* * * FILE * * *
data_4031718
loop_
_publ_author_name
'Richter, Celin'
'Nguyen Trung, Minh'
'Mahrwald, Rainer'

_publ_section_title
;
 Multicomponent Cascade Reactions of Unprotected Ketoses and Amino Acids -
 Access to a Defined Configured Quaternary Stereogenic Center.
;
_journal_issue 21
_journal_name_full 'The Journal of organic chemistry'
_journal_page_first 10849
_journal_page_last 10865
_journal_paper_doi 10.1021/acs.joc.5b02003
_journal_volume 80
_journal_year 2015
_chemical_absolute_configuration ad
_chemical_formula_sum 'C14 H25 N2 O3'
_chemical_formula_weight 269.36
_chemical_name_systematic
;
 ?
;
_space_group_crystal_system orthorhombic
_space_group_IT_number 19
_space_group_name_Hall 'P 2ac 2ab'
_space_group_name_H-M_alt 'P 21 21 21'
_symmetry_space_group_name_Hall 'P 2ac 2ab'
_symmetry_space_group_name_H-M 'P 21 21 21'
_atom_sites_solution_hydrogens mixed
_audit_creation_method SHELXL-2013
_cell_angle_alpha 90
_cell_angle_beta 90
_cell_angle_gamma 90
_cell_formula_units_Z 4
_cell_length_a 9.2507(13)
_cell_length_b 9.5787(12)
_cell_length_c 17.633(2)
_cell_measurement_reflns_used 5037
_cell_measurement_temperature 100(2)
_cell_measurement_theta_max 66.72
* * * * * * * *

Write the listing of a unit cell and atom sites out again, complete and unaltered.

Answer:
data_4031718
loop_
_publ_author_name
'Richter, Celin'
'Nguyen Trung, Minh'
'Mahrwald, Rainer'

_publ_section_title
;
 Multicomponent Cascade Reactions of Unprotected Ketoses and Amino Acids -
 Access to a Defined Configured Quaternary Stereogenic Center.
;
_journal_issue 21
_journal_name_full 'The Journal of organic chemistry'
_journal_page_first 10849
_journal_page_last 10865
_journal_paper_doi 10.1021/acs.joc.5b02003
_journal_volume 80
_journal_year 2015
_chemical_absolute_configuration ad
_chemical_formula_sum 'C14 H25 N2 O3'
_chemical_formula_weight 269.36
_chemical_name_systematic
;
 ?
;
_space_group_crystal_system orthorhombic
_space_group_IT_number 19
_space_group_name_Hall 'P 2ac 2ab'
_space_group_name_H-M_alt 'P 21 21 21'
_symmetry_space_group_name_Hall 'P 2ac 2ab'
_symmetry_space_group_name_H-M 'P 21 21 21'
_atom_sites_solution_hydrogens mixed
_audit_creation_method SHELXL-2013
_cell_angle_alpha 90
_cell_angle_beta 90
_cell_angle_gamma 90
_cell_formula_units_Z 4
_cell_length_a 9.2507(13)
_cell_length_b 9.5787(12)
_cell_length_c 17.633(2)
_cell_measurement_reflns_used 5037
_cell_measurement_temperature 100(2)
_cell_measurement_theta_max 66.72